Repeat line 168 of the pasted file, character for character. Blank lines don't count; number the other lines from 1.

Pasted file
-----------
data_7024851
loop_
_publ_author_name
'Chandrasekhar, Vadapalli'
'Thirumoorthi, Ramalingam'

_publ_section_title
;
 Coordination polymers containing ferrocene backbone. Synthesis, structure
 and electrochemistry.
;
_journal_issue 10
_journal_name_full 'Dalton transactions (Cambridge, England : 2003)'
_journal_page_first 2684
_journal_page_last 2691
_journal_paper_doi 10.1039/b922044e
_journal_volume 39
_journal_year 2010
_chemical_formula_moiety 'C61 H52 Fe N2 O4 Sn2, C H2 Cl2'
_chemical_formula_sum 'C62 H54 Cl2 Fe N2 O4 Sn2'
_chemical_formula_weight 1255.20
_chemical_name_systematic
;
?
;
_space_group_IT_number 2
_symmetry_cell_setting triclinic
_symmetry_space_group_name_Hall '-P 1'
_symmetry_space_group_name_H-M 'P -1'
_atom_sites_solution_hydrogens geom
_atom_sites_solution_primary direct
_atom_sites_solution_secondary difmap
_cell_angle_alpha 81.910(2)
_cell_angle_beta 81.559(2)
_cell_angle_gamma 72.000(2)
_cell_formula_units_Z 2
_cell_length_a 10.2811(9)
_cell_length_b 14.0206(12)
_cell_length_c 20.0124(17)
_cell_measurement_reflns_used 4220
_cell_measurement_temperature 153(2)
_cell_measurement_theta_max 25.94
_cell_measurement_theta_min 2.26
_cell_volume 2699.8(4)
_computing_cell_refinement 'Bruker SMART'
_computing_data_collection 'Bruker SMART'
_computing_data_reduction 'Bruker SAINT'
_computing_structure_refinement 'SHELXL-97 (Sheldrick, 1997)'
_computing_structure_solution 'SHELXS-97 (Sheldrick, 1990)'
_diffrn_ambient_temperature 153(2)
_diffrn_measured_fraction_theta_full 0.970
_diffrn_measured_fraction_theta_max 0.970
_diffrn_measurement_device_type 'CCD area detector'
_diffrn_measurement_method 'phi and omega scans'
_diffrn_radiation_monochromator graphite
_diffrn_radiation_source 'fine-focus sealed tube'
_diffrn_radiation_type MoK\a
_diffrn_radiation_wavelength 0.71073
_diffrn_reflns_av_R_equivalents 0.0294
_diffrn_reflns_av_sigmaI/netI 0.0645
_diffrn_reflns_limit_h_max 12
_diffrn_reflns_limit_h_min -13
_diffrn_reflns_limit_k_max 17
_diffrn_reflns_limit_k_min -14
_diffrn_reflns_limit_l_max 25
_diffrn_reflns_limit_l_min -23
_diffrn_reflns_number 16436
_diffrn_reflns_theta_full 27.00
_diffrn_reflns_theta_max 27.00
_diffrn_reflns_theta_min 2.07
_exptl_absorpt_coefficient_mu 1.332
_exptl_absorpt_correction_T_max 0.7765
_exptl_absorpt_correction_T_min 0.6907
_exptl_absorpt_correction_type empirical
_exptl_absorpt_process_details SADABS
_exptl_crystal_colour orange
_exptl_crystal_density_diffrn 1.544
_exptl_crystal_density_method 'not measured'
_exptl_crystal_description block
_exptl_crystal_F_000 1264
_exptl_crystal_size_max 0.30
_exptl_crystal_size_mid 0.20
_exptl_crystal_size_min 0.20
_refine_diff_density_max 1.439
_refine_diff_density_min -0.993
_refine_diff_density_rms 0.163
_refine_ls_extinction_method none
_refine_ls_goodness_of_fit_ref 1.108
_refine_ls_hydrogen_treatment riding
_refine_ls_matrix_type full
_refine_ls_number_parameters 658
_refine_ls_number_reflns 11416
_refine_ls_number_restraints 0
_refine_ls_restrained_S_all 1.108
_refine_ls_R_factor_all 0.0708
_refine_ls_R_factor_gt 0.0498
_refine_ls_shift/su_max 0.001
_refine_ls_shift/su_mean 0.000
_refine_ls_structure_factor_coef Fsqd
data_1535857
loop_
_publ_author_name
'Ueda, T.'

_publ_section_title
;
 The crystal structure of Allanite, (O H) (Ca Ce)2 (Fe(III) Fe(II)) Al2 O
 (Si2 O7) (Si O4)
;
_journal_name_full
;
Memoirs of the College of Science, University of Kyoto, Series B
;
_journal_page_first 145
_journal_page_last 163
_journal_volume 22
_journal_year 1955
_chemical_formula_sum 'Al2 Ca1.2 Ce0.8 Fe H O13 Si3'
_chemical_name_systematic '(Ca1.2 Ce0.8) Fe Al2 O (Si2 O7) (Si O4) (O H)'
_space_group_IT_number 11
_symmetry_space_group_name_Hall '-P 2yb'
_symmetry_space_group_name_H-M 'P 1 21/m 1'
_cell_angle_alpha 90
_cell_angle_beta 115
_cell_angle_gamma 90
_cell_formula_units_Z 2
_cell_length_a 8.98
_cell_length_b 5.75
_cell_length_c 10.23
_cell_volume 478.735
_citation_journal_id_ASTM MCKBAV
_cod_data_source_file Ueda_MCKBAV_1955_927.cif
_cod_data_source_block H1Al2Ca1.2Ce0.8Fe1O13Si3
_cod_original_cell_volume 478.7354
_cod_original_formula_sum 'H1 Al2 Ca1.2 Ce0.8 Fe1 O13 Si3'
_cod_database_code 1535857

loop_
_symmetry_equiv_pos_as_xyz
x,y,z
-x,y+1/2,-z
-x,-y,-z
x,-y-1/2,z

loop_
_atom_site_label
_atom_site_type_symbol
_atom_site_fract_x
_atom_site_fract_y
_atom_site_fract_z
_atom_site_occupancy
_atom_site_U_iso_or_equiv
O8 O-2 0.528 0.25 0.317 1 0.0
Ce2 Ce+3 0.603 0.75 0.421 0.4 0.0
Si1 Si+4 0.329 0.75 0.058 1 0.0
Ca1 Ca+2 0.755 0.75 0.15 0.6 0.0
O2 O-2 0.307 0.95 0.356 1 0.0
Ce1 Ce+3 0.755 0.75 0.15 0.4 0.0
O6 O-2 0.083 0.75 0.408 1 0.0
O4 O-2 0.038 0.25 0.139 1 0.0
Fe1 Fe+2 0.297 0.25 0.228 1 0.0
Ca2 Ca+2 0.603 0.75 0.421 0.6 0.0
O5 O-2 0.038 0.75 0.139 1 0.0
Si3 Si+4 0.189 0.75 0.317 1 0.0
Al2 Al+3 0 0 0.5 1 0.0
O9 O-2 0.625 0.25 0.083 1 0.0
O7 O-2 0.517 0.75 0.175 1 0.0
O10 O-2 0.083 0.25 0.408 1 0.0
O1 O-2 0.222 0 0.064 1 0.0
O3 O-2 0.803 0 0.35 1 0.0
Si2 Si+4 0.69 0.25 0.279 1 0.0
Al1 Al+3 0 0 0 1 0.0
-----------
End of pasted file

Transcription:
Al1 Al+3 0 0 0 1 0.0